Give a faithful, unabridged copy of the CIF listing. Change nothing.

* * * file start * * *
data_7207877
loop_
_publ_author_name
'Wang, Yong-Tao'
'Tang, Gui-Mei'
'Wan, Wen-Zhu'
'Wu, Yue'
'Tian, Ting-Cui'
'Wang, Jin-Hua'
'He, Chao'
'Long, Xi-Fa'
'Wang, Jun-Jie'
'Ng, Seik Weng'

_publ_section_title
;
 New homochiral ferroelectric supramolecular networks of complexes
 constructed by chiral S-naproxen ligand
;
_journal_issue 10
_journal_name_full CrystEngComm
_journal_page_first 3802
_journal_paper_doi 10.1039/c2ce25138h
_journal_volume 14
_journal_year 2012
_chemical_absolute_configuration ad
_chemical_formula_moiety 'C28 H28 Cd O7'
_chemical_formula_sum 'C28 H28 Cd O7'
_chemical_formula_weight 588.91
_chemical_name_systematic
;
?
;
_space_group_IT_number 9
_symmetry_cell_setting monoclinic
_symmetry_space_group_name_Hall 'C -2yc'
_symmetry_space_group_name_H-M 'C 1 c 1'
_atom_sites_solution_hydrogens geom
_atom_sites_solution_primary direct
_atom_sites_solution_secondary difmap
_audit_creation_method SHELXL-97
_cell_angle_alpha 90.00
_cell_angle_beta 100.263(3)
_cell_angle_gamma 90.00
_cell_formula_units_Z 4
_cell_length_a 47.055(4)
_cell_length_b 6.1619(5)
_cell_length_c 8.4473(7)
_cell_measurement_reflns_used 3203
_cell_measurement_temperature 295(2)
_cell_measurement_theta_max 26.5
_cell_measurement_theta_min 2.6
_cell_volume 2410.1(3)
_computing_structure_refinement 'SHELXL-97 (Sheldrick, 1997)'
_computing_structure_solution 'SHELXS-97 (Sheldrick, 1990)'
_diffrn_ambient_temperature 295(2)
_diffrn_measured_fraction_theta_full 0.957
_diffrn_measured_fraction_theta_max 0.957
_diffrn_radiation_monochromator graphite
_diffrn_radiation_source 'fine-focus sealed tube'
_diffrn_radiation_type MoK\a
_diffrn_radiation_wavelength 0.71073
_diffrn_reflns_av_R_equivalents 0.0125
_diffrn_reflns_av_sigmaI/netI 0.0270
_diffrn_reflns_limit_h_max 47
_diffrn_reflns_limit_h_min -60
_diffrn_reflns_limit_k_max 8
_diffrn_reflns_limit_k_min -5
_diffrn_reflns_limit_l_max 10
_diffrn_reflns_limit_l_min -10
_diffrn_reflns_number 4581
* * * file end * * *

data_7207877
loop_
_publ_author_name
'Wang, Yong-Tao'
'Tang, Gui-Mei'
'Wan, Wen-Zhu'
'Wu, Yue'
'Tian, Ting-Cui'
'Wang, Jin-Hua'
'He, Chao'
'Long, Xi-Fa'
'Wang, Jun-Jie'
'Ng, Seik Weng'

_publ_section_title
;
 New homochiral ferroelectric supramolecular networks of complexes
 constructed by chiral S-naproxen ligand
;
_journal_issue 10
_journal_name_full CrystEngComm
_journal_page_first 3802
_journal_paper_doi 10.1039/c2ce25138h
_journal_volume 14
_journal_year 2012
_chemical_absolute_configuration ad
_chemical_formula_moiety 'C28 H28 Cd O7'
_chemical_formula_sum 'C28 H28 Cd O7'
_chemical_formula_weight 588.91
_chemical_name_systematic
;
?
;
_space_group_IT_number 9
_symmetry_cell_setting monoclinic
_symmetry_space_group_name_Hall 'C -2yc'
_symmetry_space_group_name_H-M 'C 1 c 1'
_atom_sites_solution_hydrogens geom
_atom_sites_solution_primary direct
_atom_sites_solution_secondary difmap
_audit_creation_method SHELXL-97
_cell_angle_alpha 90.00
_cell_angle_beta 100.263(3)
_cell_angle_gamma 90.00
_cell_formula_units_Z 4
_cell_length_a 47.055(4)
_cell_length_b 6.1619(5)
_cell_length_c 8.4473(7)
_cell_measurement_reflns_used 3203
_cell_measurement_temperature 295(2)
_cell_measurement_theta_max 26.5
_cell_measurement_theta_min 2.6
_cell_volume 2410.1(3)
_computing_structure_refinement 'SHELXL-97 (Sheldrick, 1997)'
_computing_structure_solution 'SHELXS-97 (Sheldrick, 1990)'
_diffrn_ambient_temperature 295(2)
_diffrn_measured_fraction_theta_full 0.957
_diffrn_measured_fraction_theta_max 0.957
_diffrn_radiation_monochromator graphite
_diffrn_radiation_source 'fine-focus sealed tube'
_diffrn_radiation_type MoK\a
_diffrn_radiation_wavelength 0.71073
_diffrn_reflns_av_R_equivalents 0.0125
_diffrn_reflns_av_sigmaI/netI 0.0270
_diffrn_reflns_limit_h_max 47
_diffrn_reflns_limit_h_min -60
_diffrn_reflns_limit_k_max 8
_diffrn_reflns_limit_k_min -5
_diffrn_reflns_limit_l_max 10
_diffrn_reflns_limit_l_min -10
_diffrn_reflns_number 4581